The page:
UM landscape is in full bloom

Posted on Apr 21 2014 - 7:49am by Mary Daniel Simpson
The Lyceum is seen in Oxford, MS on Sunday, April 13, 2014.

Tulips are seen at the Lyceum. Photo: Cady Herring, The Daily Mississippian.

Recognized as one of the most beautiful college campuses by Newsweek and The Princeton Review, the University of Mississippi campus is a point of pride for the Oxford community, and Landscape Services has been hard at work upholding that reputation this spring.

Landscape Services divides its roughly $1.8 million operating budget evenly over the four seasons, but focal points such as roundabouts, main signage and entrance areas use a majority of the budget, according to Jeff McManus, director of Landscape Services.

McManus, along with the entire Landscape Services department, said they attempt to create year-round interest by creatively incorporating plants that create colorful foliage throughout the year.

Director of Public Relations Danny Blanton believes campus landscaping is important to the image of Ole Miss.

“Our landscape service professionals work tirelessly to make Ole Miss the most beautiful campus in the nation,” Blanton said. “Countless times we’ve been told by students as soon as they saw campus, they knew this is where they wanted to be. Their hard work and dedication make Ole Miss the iconic campus that it is.”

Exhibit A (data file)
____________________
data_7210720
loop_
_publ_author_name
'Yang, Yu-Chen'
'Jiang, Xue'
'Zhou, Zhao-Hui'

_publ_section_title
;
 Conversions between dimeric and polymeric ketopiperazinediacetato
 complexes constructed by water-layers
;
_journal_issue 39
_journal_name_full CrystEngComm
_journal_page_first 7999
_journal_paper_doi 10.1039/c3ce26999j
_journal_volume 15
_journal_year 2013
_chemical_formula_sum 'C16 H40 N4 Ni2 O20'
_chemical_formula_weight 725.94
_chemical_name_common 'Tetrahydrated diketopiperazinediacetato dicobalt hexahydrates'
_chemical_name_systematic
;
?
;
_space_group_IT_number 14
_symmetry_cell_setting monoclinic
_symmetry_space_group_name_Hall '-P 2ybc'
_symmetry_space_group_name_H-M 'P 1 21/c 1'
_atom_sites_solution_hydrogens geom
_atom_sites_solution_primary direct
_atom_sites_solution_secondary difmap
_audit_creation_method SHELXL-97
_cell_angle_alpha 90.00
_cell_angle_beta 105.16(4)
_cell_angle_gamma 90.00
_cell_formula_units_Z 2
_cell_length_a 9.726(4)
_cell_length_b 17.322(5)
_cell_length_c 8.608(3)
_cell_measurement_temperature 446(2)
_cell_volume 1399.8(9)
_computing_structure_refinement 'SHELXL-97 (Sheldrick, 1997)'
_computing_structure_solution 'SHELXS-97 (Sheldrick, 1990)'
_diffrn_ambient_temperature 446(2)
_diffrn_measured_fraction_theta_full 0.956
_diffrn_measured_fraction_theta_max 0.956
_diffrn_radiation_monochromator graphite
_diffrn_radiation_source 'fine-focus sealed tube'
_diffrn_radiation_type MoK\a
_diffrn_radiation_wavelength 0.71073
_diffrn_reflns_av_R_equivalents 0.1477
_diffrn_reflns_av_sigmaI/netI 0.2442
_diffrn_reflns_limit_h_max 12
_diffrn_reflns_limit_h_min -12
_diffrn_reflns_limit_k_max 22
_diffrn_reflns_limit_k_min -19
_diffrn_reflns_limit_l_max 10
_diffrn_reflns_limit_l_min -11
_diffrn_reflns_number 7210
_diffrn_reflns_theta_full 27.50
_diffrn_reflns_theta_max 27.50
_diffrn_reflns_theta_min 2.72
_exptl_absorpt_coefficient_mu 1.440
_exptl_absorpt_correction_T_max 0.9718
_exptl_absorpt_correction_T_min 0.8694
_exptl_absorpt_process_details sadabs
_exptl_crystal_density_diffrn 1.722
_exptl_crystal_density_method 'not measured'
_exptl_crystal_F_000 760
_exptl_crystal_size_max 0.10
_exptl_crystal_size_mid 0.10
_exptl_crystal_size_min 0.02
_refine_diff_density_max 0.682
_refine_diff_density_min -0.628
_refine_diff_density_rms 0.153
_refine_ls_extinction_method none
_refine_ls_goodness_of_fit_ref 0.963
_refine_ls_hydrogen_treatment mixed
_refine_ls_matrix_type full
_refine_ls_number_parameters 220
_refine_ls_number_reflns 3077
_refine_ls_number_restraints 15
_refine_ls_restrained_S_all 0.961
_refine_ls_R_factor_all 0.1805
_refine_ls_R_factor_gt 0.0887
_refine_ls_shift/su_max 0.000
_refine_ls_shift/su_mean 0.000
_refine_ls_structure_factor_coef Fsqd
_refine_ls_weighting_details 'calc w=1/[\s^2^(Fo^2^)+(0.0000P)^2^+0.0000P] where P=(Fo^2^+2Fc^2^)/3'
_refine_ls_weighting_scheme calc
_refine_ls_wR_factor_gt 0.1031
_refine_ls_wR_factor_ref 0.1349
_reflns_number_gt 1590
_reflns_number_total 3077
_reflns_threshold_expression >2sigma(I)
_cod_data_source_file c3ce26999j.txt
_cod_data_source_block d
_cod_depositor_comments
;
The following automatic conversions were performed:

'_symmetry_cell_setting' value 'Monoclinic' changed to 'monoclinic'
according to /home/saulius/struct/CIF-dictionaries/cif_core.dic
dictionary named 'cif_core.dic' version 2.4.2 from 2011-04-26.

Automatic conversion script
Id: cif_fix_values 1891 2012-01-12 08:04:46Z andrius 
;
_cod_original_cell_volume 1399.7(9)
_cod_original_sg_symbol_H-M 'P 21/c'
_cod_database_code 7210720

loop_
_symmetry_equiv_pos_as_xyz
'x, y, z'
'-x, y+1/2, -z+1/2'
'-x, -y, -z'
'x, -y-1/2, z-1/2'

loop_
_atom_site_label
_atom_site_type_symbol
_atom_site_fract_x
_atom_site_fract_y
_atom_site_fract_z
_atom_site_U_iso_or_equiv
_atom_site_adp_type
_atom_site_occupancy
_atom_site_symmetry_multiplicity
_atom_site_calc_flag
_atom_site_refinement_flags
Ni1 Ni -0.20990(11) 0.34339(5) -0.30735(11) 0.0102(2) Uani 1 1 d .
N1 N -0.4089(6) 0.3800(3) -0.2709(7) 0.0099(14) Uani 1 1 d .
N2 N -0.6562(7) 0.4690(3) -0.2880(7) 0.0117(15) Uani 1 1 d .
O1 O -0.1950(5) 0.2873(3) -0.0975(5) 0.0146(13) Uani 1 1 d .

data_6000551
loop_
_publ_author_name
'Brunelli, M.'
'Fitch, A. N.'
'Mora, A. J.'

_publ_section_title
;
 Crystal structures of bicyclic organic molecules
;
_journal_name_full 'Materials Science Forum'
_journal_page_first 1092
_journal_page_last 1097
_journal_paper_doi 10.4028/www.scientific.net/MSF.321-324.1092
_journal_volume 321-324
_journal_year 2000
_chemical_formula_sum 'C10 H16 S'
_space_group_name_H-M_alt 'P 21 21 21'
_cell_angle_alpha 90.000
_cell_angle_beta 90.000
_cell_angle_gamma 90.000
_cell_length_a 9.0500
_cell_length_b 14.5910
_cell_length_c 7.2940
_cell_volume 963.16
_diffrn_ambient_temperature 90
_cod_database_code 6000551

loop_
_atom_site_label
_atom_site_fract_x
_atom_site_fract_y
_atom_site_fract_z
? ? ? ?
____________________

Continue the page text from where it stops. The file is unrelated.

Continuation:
Landscape Services employs 33 full-time positions, around 23 of which routinely maintain the campus grounds. Landscapers work outdoors throughout the week, regardless of the weather, even working early weekend mornings to pick up students’ trash from the previous night.

“My favorite aspect of Ole Miss’ beauty is the landscaping,” said Elizabeth Ellis, junior elementary education major. “The flowers year-round bring sunshine to everyone’s day.”

Ellis specifically noted the spring daffodils and tulips as her favorite flowers on campus.

The tulips, currently around entrances and focal points on campus, were planted last winter in preparation for the spring months.

Once the spring tulips fade out, a variety of heat-tolerable plants, such as lantana and begonias, will be planted in their place. In the fall and winter, pansies are used to create seasonal color beds.

“Campus is open 365 days a year,” McManus said. “It has to look good 365 days a year. You don’t know who’s going to come.”

McManus said he believes the hard work is worth it. He said most people who work in landscaping would rather be outdoors, working with their hands, and able to see what they have accomplished at the end of the day.

— Mary Daniel Simpson